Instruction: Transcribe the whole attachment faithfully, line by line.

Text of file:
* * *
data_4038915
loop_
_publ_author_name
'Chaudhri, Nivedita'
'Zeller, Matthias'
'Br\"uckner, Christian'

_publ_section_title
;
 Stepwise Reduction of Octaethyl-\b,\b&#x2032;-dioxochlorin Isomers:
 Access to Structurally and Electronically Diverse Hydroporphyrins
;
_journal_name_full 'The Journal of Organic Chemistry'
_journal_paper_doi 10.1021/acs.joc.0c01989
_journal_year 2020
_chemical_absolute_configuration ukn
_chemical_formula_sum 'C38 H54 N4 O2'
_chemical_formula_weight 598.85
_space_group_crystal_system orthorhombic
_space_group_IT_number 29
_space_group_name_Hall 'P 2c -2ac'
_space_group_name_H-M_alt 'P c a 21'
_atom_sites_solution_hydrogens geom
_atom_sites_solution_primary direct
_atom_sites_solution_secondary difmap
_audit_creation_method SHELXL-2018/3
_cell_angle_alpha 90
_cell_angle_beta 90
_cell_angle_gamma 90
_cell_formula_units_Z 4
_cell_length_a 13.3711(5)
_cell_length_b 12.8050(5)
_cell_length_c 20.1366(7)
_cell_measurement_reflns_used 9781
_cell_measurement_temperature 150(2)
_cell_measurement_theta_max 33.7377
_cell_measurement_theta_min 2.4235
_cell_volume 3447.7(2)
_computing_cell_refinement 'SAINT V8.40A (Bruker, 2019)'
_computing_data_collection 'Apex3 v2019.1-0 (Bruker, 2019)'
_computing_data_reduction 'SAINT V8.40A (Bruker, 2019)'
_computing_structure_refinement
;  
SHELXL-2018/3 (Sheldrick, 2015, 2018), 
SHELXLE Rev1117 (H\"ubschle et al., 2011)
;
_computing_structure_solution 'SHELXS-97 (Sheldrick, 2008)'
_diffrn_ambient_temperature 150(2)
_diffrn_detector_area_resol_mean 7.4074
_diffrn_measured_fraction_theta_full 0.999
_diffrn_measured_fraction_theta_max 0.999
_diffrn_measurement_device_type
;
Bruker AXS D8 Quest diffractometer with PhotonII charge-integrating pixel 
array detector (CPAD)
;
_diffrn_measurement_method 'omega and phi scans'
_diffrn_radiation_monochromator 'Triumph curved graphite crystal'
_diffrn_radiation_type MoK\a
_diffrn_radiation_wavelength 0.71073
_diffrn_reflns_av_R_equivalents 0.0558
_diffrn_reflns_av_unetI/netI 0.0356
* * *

data_4038915
loop_
_publ_author_name
'Chaudhri, Nivedita'
'Zeller, Matthias'
'Br\"uckner, Christian'

_publ_section_title
;
 Stepwise Reduction of Octaethyl-\b,\b&#x2032;-dioxochlorin Isomers:
 Access to Structurally and Electronically Diverse Hydroporphyrins
;
_journal_name_full 'The Journal of Organic Chemistry'
_journal_paper_doi 10.1021/acs.joc.0c01989
_journal_year 2020
_chemical_absolute_configuration ukn
_chemical_formula_sum 'C38 H54 N4 O2'
_chemical_formula_weight 598.85
_space_group_crystal_system orthorhombic
_space_group_IT_number 29
_space_group_name_Hall 'P 2c -2ac'
_space_group_name_H-M_alt 'P c a 21'
_atom_sites_solution_hydrogens geom
_atom_sites_solution_primary direct
_atom_sites_solution_secondary difmap
_audit_creation_method SHELXL-2018/3
_cell_angle_alpha 90
_cell_angle_beta 90
_cell_angle_gamma 90
_cell_formula_units_Z 4
_cell_length_a 13.3711(5)
_cell_length_b 12.8050(5)
_cell_length_c 20.1366(7)
_cell_measurement_reflns_used 9781
_cell_measurement_temperature 150(2)
_cell_measurement_theta_max 33.7377
_cell_measurement_theta_min 2.4235
_cell_volume 3447.7(2)
_computing_cell_refinement 'SAINT V8.40A (Bruker, 2019)'
_computing_data_collection 'Apex3 v2019.1-0 (Bruker, 2019)'
_computing_data_reduction 'SAINT V8.40A (Bruker, 2019)'
_computing_structure_refinement
;  
SHELXL-2018/3 (Sheldrick, 2015, 2018), 
SHELXLE Rev1117 (H\"ubschle et al., 2011)
;
_computing_structure_solution 'SHELXS-97 (Sheldrick, 2008)'
_diffrn_ambient_temperature 150(2)
_diffrn_detector_area_resol_mean 7.4074
_diffrn_measured_fraction_theta_full 0.999
_diffrn_measured_fraction_theta_max 0.999
_diffrn_measurement_device_type
;
Bruker AXS D8 Quest diffractometer with PhotonII charge-integrating pixel 
array detector (CPAD)
;
_diffrn_measurement_method 'omega and phi scans'
_diffrn_radiation_monochromator 'Triumph curved graphite crystal'
_diffrn_radiation_type MoK\a
_diffrn_radiation_wavelength 0.71073
_diffrn_reflns_av_R_equivalents 0.0558
_diffrn_reflns_av_unetI/netI 0.0356